As I See It
May deserves sympathy not condemnation
That would be a crude evaluation of Theresa May’s decision to go to the country and her response to seeing her gamble backfire.
The account in a new book of her repeatedly breaking down in tears after seeing the Tory majority shredded have lifted a personal lid on the pressures of high office.
Did someone really advise sending an SAS officer to speak to her about “resilience”? That seems a little extreme and even patronising.
The Sunday Times, which is serialising the book, chooses to focus on reports that the Queen’s senior courtiers were exasperated that Mrs May “misled” Her Majesty over the deal with the Democratic Unionist Party which took 17 days to nail down.
The most extraordinary claim is that the hold up in the talks delayed the Queen’s Speech, the state opening of parliament and disrupted her plans for Royal Ascot. The Queen may be keen on her horse racing, and be a stickler for Royal protocol, but having to delay her attendance at a race meeting hardly adds up to a constitutional crisis.
Mrs May has her detractors who believe the job is too big for her. She is not regarded as being “easy company”, and she badly misjudged the Grenfell tragedy by failing to meet those residents made homeless when she visited the burned out tower.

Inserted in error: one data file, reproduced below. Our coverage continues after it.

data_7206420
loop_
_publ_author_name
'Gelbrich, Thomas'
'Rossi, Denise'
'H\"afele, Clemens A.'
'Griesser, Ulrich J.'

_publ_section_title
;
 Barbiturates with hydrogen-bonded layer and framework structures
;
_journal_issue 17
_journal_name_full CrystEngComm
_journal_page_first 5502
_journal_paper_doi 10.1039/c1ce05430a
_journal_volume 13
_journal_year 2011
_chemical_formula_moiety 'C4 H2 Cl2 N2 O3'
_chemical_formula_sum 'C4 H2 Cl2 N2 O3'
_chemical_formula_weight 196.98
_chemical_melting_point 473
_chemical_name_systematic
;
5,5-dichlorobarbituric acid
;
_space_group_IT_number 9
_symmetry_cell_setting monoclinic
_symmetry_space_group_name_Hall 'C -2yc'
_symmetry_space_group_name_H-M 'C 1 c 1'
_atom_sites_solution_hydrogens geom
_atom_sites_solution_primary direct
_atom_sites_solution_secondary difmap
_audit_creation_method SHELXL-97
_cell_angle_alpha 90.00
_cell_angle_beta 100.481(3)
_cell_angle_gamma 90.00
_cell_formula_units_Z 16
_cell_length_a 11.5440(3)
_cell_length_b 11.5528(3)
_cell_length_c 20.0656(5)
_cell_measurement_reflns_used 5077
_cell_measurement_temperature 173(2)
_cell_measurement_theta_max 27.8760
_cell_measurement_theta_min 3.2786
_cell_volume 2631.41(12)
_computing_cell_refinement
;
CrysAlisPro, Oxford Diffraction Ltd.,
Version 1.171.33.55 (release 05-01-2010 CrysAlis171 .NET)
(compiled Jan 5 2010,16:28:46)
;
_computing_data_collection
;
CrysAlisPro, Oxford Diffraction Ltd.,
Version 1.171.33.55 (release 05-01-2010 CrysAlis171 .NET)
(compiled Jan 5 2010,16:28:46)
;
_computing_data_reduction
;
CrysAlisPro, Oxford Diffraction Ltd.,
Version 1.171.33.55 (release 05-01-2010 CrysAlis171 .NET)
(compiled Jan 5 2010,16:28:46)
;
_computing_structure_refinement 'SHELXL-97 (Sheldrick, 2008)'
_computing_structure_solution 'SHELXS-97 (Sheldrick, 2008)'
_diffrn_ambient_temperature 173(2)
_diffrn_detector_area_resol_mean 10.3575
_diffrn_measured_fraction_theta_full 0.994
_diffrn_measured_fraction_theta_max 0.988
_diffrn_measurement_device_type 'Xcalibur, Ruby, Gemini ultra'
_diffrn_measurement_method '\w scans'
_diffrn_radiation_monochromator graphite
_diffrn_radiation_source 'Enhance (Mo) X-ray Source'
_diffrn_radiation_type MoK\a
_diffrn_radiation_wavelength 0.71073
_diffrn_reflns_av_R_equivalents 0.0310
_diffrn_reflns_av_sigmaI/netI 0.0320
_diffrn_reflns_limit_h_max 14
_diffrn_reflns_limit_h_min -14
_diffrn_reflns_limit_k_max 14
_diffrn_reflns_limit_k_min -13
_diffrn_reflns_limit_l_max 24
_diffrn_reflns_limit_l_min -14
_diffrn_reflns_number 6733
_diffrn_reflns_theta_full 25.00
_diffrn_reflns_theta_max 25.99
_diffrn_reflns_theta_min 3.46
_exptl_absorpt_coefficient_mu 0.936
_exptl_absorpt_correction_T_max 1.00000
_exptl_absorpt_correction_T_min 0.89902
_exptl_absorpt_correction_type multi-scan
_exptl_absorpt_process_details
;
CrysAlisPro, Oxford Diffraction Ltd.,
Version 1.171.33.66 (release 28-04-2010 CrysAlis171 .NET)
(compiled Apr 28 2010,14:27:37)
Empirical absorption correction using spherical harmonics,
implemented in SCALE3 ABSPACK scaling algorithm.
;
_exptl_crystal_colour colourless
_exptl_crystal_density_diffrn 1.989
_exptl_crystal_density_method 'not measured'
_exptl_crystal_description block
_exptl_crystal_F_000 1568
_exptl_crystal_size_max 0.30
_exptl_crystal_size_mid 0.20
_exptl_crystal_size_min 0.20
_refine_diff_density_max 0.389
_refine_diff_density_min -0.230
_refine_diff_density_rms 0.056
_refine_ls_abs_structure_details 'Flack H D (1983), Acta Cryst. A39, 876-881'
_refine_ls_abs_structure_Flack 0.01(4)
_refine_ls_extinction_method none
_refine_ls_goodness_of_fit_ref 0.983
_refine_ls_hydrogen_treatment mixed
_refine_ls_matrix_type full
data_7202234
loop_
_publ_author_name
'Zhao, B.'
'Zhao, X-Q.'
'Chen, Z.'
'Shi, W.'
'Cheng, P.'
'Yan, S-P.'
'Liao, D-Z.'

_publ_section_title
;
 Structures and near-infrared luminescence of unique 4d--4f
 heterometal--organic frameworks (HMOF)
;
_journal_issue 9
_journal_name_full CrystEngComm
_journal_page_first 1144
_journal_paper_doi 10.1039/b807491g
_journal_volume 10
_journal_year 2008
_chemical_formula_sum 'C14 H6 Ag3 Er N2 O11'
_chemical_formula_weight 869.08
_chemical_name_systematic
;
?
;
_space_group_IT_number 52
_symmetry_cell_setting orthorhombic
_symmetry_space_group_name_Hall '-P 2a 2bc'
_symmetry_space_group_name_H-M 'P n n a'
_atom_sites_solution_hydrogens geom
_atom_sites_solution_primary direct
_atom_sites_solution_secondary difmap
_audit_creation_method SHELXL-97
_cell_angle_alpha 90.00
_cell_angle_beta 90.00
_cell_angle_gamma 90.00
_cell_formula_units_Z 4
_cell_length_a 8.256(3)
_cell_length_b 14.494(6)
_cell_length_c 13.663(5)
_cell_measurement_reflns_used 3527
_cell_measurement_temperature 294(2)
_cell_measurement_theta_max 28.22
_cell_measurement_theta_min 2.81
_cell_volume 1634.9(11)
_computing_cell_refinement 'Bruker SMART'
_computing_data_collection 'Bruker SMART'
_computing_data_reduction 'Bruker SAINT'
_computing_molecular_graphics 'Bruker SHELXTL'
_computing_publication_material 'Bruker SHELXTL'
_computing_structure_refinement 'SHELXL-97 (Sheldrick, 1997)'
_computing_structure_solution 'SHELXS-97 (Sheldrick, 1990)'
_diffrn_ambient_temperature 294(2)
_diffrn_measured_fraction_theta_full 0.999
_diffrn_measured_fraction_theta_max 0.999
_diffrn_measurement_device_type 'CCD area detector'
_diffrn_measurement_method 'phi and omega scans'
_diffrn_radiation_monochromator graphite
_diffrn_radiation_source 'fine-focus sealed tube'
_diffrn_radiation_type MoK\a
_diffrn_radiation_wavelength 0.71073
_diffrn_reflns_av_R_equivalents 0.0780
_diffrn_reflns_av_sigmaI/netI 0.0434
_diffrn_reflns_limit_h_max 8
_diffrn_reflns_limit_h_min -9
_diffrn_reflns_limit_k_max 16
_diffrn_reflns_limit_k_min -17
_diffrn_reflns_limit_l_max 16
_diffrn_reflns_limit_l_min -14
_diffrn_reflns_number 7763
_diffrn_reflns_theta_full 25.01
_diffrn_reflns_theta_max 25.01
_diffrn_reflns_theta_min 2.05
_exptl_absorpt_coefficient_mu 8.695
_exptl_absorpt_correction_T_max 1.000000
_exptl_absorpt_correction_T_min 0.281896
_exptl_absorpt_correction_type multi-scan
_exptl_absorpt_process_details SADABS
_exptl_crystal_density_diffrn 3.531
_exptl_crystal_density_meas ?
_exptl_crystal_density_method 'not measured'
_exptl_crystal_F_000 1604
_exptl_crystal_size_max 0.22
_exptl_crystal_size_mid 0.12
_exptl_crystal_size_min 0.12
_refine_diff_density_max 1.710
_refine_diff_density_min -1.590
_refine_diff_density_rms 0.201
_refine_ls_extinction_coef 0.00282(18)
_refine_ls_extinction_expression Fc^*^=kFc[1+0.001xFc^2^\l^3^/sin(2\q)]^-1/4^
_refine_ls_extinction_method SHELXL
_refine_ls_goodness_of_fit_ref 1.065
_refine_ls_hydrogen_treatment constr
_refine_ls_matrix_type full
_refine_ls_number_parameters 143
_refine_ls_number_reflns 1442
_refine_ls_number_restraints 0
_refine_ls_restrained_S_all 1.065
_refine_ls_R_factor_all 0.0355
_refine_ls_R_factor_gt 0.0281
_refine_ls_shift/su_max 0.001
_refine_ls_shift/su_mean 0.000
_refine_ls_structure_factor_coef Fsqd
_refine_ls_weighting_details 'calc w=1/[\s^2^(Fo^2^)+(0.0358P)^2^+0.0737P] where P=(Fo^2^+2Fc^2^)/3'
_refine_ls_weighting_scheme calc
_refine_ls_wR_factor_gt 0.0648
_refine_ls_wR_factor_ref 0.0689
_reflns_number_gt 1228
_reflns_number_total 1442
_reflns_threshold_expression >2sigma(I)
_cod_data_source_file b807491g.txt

That said, it would have been far more gracious of The Sunday Times to have approached the story with more sympathy for the woman struggling to run the country than for one who whose social calendar was being inconvenienced.
Mrs May was thrust into office because of a misjudgement and a badly run EU referendum campaign by her predecessor. She suddenly found herself handed a major problem – Brexit – that she didn’t want. No one, including the Brexiteers and their chief cheerleaders UKIP, had properly prepared for it (if they did why have they not presented their plan as to what we’re supposed to do next?).
It is therefore not surprising that Mrs May and her Cabinet are floundering and divided. They did not have a plan and they are attempting to find one quickly to fulfil the wish of the people.
The Prime Minister, driven to tears because she felt she had let her party and the country down by calling the general election, is condemned for being weak and discourteous. She ought to be judged on her record, not her emotions.
When Andy Murray cried after his failure to win his first Wimbledon final he won the heart of the nation. We are constantly told that failure should not be frowned upon in business. A politician who tries and fails is never afforded the same courtesy. Perhaps those who point the finger are the ones showing real weakness.